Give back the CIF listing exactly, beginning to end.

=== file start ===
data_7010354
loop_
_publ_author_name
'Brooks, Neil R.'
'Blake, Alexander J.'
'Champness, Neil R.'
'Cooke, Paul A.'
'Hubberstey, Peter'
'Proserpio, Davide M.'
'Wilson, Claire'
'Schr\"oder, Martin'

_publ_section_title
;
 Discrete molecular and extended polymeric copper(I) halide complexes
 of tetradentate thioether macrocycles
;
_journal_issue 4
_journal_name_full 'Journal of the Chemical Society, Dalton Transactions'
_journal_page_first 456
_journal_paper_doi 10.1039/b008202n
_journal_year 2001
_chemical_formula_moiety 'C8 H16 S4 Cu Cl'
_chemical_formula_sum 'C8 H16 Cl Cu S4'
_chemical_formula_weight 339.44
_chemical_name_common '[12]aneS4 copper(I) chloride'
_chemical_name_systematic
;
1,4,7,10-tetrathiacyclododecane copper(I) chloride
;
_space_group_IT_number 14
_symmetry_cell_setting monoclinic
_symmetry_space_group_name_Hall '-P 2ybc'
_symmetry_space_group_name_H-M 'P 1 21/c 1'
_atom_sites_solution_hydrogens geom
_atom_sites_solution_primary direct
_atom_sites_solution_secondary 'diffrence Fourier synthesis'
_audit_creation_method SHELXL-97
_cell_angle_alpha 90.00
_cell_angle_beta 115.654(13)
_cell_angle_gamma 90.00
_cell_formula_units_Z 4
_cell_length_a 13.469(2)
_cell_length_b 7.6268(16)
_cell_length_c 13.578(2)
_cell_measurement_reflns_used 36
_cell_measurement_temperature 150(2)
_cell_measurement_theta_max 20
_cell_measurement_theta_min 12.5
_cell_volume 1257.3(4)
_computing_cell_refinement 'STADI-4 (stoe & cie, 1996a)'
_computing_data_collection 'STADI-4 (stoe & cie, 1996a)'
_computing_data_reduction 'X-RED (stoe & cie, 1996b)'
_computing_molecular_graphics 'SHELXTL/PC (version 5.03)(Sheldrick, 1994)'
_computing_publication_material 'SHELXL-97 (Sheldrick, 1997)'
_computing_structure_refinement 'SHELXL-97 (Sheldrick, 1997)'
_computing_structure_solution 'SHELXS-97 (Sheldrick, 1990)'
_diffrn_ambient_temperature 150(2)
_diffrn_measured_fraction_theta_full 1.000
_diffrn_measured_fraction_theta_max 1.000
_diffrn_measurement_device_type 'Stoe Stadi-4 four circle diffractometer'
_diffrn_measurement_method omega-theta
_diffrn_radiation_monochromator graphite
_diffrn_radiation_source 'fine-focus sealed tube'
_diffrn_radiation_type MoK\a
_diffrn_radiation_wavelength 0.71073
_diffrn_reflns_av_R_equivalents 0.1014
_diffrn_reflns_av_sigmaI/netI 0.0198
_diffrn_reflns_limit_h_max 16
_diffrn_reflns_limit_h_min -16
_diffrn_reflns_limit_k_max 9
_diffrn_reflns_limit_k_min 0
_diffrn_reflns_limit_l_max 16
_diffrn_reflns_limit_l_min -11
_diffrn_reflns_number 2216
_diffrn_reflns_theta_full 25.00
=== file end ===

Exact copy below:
data_7010354
loop_
_publ_author_name
'Brooks, Neil R.'
'Blake, Alexander J.'
'Champness, Neil R.'
'Cooke, Paul A.'
'Hubberstey, Peter'
'Proserpio, Davide M.'
'Wilson, Claire'
'Schr\"oder, Martin'

_publ_section_title
;
 Discrete molecular and extended polymeric copper(I) halide complexes
 of tetradentate thioether macrocycles
;
_journal_issue 4
_journal_name_full 'Journal of the Chemical Society, Dalton Transactions'
_journal_page_first 456
_journal_paper_doi 10.1039/b008202n
_journal_year 2001
_chemical_formula_moiety 'C8 H16 S4 Cu Cl'
_chemical_formula_sum 'C8 H16 Cl Cu S4'
_chemical_formula_weight 339.44
_chemical_name_common '[12]aneS4 copper(I) chloride'
_chemical_name_systematic
;
1,4,7,10-tetrathiacyclododecane copper(I) chloride
;
_space_group_IT_number 14
_symmetry_cell_setting monoclinic
_symmetry_space_group_name_Hall '-P 2ybc'
_symmetry_space_group_name_H-M 'P 1 21/c 1'
_atom_sites_solution_hydrogens geom
_atom_sites_solution_primary direct
_atom_sites_solution_secondary 'diffrence Fourier synthesis'
_audit_creation_method SHELXL-97
_cell_angle_alpha 90.00
_cell_angle_beta 115.654(13)
_cell_angle_gamma 90.00
_cell_formula_units_Z 4
_cell_length_a 13.469(2)
_cell_length_b 7.6268(16)
_cell_length_c 13.578(2)
_cell_measurement_reflns_used 36
_cell_measurement_temperature 150(2)
_cell_measurement_theta_max 20
_cell_measurement_theta_min 12.5
_cell_volume 1257.3(4)
_computing_cell_refinement 'STADI-4 (stoe & cie, 1996a)'
_computing_data_collection 'STADI-4 (stoe & cie, 1996a)'
_computing_data_reduction 'X-RED (stoe & cie, 1996b)'
_computing_molecular_graphics 'SHELXTL/PC (version 5.03)(Sheldrick, 1994)'
_computing_publication_material 'SHELXL-97 (Sheldrick, 1997)'
_computing_structure_refinement 'SHELXL-97 (Sheldrick, 1997)'
_computing_structure_solution 'SHELXS-97 (Sheldrick, 1990)'
_diffrn_ambient_temperature 150(2)
_diffrn_measured_fraction_theta_full 1.000
_diffrn_measured_fraction_theta_max 1.000
_diffrn_measurement_device_type 'Stoe Stadi-4 four circle diffractometer'
_diffrn_measurement_method omega-theta
_diffrn_radiation_monochromator graphite
_diffrn_radiation_source 'fine-focus sealed tube'
_diffrn_radiation_type MoK\a
_diffrn_radiation_wavelength 0.71073
_diffrn_reflns_av_R_equivalents 0.1014
_diffrn_reflns_av_sigmaI/netI 0.0198
_diffrn_reflns_limit_h_max 16
_diffrn_reflns_limit_h_min -16
_diffrn_reflns_limit_k_max 9
_diffrn_reflns_limit_k_min 0
_diffrn_reflns_limit_l_max 16
_diffrn_reflns_limit_l_min -11
_diffrn_reflns_number 2216
_diffrn_reflns_theta_full 25.00